Courses Generally Emerging From Winter In Good Condition

By Ty McClellan, agronomist, Mid-Continent Region
March 24, 2011

Varying rates of spring green-up for different bentgrass varieties are evident on a tee at a Chicagoland course. 

Golf courses throughout the upper Mid-Continent region are transitioning out of winter dormancy, and most cool-season playing surfaces have been mowed at least once.  Early indicators of turf health are mostly positive; there does not appear to be nearly as much winterkill as in recent years. 

Of course, March and April are known to have large temperature swings, plenty of rain, and occasionally snow.  As turfgrasses come out of dormancy they lose much of their winter hardiness, which means they are very susceptible to damage if severe cold snaps occur, as they often do in March and April.  Crown hydration injury (a type of winterkill injury to turf) is still a real risk wherever water pools and freezes at the surface.  As with extremes of any kind, Poa annua is especially vulnerable to damage, whereas creeping bentgrass and Kentucky bluegrass are much more resilient.

It’s understandable that the golfing community is chomping at the bit to tee it up as soon as turf begins shifting from brown to green.  Green colored turf, however, does not signify that active growth has begun.  Rather, there are still several weeks before soil temperatures warm into the sixties.  Until then, there is little or no turf recuperative potential, which leaves it unable to recover from daily traffic.  This is why even a few rounds of golf can be damaging during the winter and early spring.  Mostly, however, it is important to understand that courses are in their most vulnerable state during these transition periods, especially if soils are saturated and soft.  Play and traffic during wet soil conditions at this time of year may result in:

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    • Soil compaction that will require additional aeration to correct.
    • Shearing action across the roots, rhizomes, and growing points of the plant, which is comparable to cutting the roots by using a sod cutter. Root damage at this critical juncture can lead to long-term turfgrass health problems and jeopardize course conditions throughout the golfing season.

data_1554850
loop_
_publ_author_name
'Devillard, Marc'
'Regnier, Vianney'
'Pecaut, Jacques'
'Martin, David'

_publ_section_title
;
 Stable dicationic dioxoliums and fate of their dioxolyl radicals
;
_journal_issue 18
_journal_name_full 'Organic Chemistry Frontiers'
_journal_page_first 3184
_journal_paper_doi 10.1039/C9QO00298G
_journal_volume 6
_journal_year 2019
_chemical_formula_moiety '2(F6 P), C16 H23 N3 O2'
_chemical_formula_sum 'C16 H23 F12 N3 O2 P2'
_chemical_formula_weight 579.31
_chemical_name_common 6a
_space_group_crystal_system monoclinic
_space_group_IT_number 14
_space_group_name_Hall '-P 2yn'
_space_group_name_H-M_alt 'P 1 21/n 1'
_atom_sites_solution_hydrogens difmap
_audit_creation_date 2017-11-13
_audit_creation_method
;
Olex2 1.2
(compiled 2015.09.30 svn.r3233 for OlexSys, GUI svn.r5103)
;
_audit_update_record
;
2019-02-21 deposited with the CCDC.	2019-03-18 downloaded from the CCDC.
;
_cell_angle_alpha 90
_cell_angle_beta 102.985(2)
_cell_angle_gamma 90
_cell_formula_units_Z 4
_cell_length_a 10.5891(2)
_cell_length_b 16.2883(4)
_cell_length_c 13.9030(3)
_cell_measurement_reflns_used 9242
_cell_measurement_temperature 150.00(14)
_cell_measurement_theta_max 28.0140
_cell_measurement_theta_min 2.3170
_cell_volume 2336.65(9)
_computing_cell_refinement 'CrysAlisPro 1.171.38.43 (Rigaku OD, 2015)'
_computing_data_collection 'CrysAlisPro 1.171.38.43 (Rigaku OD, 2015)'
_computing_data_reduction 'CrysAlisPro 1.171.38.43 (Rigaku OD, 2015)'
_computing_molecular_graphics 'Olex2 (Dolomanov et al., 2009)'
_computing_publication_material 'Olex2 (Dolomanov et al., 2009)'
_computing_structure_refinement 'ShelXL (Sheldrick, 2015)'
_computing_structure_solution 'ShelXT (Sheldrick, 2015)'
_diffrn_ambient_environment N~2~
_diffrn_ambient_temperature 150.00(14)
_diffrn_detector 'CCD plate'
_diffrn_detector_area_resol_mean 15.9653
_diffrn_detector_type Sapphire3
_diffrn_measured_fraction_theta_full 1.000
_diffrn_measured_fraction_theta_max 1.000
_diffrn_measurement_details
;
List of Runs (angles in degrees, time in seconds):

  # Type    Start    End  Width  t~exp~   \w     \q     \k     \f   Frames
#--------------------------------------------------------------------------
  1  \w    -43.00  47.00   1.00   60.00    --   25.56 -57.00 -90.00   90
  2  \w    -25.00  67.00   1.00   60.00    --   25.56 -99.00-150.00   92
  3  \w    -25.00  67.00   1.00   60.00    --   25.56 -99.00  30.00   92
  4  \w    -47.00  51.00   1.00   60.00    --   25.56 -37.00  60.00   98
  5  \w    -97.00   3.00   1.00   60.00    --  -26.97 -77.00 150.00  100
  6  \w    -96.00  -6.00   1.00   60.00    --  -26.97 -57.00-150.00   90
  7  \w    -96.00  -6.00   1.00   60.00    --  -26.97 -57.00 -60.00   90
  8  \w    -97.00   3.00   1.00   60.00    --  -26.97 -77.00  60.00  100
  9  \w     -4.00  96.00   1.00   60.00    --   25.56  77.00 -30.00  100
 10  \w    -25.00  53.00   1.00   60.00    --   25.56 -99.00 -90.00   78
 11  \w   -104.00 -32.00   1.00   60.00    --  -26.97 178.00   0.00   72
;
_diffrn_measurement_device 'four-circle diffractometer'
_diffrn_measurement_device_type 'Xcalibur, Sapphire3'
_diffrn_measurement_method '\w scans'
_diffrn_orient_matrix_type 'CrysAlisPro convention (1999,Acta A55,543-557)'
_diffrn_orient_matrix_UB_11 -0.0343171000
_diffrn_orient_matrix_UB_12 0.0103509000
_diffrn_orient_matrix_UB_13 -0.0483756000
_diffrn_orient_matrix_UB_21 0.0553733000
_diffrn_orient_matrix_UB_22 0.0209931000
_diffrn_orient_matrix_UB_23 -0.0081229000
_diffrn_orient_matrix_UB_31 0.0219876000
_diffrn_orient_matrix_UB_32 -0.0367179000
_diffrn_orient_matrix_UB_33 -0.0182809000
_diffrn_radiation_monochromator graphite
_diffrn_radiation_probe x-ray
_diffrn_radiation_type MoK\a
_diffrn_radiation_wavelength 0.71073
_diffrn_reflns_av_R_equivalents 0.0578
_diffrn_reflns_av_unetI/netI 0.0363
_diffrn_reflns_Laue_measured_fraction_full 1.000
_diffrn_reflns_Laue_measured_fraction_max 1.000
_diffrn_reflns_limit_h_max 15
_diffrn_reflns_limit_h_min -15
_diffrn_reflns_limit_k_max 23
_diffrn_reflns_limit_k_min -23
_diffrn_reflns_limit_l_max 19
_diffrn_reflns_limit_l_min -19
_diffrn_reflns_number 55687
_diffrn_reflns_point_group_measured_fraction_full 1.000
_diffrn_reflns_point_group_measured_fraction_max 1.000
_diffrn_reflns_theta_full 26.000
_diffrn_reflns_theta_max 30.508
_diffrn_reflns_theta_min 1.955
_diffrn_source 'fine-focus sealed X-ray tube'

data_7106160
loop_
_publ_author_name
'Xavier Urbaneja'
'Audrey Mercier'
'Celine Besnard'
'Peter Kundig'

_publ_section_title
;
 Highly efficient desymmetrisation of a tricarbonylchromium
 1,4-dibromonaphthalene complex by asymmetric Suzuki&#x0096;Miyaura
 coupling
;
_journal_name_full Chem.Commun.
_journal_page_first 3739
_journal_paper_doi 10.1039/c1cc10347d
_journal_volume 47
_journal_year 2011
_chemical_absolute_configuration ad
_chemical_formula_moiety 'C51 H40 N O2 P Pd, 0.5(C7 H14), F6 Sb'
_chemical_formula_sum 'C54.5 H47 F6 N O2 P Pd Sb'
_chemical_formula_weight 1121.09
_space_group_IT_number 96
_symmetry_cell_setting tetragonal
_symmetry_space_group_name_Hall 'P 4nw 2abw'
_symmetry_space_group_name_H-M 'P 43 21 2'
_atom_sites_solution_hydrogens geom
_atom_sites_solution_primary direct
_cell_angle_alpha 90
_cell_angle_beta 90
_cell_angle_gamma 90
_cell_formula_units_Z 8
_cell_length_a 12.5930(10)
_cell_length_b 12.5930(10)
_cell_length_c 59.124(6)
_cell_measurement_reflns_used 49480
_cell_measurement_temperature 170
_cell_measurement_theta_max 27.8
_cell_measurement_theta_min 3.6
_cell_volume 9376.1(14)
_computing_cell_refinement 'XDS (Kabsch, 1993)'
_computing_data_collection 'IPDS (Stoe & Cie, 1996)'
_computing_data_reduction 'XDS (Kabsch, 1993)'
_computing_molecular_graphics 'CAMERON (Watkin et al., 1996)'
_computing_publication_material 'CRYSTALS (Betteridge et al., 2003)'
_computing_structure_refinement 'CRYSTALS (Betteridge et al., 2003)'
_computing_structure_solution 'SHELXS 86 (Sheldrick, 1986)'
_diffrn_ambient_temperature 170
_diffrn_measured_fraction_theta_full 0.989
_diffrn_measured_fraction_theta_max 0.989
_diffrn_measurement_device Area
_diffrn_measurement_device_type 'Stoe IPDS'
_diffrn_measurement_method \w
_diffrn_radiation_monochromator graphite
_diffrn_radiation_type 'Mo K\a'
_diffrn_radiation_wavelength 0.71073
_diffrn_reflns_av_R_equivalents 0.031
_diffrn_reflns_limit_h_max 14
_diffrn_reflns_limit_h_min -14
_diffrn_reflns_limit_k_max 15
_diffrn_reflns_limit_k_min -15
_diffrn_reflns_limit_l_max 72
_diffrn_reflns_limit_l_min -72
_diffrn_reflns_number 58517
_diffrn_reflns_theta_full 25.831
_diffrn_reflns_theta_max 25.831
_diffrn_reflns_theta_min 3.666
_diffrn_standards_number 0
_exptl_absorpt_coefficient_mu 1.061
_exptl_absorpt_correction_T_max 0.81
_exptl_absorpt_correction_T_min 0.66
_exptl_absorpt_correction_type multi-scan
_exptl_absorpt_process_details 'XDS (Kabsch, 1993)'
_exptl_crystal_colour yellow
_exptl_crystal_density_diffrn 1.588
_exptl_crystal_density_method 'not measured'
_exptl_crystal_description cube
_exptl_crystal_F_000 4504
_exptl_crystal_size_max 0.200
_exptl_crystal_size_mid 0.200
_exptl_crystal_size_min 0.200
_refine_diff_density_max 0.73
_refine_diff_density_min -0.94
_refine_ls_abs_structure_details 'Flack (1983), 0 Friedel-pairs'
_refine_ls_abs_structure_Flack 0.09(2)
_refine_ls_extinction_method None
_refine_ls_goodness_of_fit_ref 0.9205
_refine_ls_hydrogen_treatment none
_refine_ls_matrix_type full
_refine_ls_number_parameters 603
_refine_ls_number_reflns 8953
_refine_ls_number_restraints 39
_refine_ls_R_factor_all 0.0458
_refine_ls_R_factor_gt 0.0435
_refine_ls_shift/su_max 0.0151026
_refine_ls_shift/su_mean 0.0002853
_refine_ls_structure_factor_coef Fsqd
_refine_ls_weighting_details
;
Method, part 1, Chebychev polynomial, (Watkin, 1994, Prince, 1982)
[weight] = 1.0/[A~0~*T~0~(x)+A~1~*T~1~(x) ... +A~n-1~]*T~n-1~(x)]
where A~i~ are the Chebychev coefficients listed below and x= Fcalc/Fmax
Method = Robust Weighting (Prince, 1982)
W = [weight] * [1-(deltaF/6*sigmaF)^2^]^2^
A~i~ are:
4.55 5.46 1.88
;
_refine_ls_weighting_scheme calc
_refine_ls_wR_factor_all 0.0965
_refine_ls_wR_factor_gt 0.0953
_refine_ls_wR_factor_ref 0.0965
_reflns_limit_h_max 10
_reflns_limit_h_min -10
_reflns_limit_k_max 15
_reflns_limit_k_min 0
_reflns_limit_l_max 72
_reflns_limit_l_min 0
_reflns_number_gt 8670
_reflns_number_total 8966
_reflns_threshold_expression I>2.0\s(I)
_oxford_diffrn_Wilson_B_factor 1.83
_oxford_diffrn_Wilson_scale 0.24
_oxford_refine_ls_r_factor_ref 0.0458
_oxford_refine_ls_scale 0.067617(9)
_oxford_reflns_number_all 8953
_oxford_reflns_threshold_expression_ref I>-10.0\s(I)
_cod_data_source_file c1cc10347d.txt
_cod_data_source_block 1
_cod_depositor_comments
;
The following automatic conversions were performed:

• Increased fertilizer demands to promote recovery of damaged turf.
    • Voids in the turf canopy since the turf is not yet actively growing.  This creates opportunity for actively-growing weeds, such as Poa annua.  
    • Slower spring green-up and reduced turf vigor that persists into the golfing season.

    If excellent conditioning during the peak season of play is of any importance, then exercising caution now should take precedence.  Rely on your superintendent and knowledgeable course officials to determine an appropriate opening date and if your course is playable each day.    

    Special Announcement:  Beginning this year, the GCSAA will now award education points for Turfgrass Advisory Service (TAS) visits.  Golf course superintendents and assistants that subscribe and participate in a USGA TAS visit at their golf course will earn 0.3 points for ½-day visits and 0.6 for full-day visits.

    If you would like more information about a Turf Advisory Service visit, do not hesitate to contact either of the Mid-Continent regional offices: Ty McClellan at tmcclellan@usga.org  or (630) 340-5853 or Bud White at  budwhite@usga.org or (972) 662-1138. 

     

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